There aren’t too many versions of this song that I do not like. I didn’t even know it existed until a few years ago when a run of musicians started covering it — James Taylor, Sarah McLachlan, among others. Then, a good friend shared a Christmas playlist with me called Santa’s Boots, and it had Joni Mitchell performing her song live at the Royal Albert Hall in 1970.
Before she begins singing, she says this to the crowd: This is a song that I wrote a year ago just before last Christmas and, uh, it’s a very sad song. Gets yourself in a kind of melancholy before Christmas spirit. Here we go.
That’s not on the video that I am sharing above, but it should be. To hear Joni say these words, to share this sentiment….you can tell by the hush of the crowd that it was quite the intimate moment as she played for them, shared with them a bit of sorrow and reflection of things that no longer are.
James Taylor, Carole King, Joni Mitchell….They’re all able to capture that emotion so well, though. It’s hard to hear that in today’s music. Sarah McLachlan and Norah Jones do a pretty good job, but I almost feel as if they are who they are because of James, Carole, and Joni… No one can truly touch the folk singers of the 60s and 70s. That’s why, at least in the last two songs, it’s so important to go to the song’s origins and understand who composed them, and why.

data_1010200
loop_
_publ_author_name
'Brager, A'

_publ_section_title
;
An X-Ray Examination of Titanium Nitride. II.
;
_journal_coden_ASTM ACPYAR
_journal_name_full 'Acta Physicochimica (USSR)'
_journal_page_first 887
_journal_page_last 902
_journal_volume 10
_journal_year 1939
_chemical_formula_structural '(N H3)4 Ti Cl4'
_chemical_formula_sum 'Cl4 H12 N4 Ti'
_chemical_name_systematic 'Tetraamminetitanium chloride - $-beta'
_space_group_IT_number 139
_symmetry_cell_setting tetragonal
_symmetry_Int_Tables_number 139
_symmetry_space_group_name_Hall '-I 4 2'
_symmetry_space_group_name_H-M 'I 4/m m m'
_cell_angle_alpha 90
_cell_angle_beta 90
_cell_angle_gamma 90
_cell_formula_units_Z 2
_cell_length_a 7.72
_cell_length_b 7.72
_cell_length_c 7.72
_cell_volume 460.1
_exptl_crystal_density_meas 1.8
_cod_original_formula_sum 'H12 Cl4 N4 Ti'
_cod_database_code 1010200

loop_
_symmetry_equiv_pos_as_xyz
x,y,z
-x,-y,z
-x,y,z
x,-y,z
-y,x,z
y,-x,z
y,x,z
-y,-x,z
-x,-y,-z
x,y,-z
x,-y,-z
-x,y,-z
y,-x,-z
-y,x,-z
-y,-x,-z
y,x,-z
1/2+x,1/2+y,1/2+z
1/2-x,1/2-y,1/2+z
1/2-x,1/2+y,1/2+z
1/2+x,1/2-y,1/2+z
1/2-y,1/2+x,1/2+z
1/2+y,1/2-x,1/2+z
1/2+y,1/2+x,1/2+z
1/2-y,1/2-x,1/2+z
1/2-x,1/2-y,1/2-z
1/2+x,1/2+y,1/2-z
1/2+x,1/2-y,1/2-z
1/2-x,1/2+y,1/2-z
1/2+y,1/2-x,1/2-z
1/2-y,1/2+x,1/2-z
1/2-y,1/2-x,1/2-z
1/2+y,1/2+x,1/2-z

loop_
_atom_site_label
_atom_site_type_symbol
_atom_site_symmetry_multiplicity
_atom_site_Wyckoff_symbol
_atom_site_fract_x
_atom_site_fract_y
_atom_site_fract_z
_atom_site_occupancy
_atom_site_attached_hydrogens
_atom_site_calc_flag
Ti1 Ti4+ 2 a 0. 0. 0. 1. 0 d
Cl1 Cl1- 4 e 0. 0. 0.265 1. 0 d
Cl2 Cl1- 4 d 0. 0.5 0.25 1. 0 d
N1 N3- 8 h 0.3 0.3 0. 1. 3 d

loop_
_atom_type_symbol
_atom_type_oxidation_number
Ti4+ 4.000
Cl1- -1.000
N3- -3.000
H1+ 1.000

My memories of the Susquehanna River and our cabin in River Hills, Pennsylvania are what clinch this song as a top ten choice for me. We had a small pond at the end of our property, and as much as we would fish those waters in the summer months, we’d spend the weekends ice skating as a family (after Dad made sure the ice was thick enough to go on, of course). The cabin is where we would always have our “second Christmas.” Mom had a little plastic tree that we would decorate, and it seemed like our holiday was made complete by spending the weekend after Christmas there.
I have only fond memories of that cabin. Dad and Mom were their happiest, it always seemed, and my sister and I always had plenty to do. The weekends were, for the most part, unplugged (and in those days, that simply meant no television). There was enough to do outside and around the cabin to entertain us in the calmest of ways.
In every sense of the word, it was tranquility for each of us, as much as it was for all of us collectively.
After I graduated from college and landed my first teaching gig, I found a cabin to live in along the Chesapeake near Solomon’s Island. There as well, I made so many wonderful memories with friends, and I was glad that Mom was able to see it a few times after Dad passed away.
I miss the cabins, and Mom and Dad, greatly. The memories are so strong, especially this time of year.
And to hear Joni Mitchell sing such a song that brings back those same types of memories for her. . . .Well, there’s an affinity there that seems inexplicably strong. I can’t imagine this song being anywhere but in my Top Ten.
Enjoy, and take a moment to cherish the memories of your past that defined who you are today. May they bring you warm thoughts as we get closer to December 25.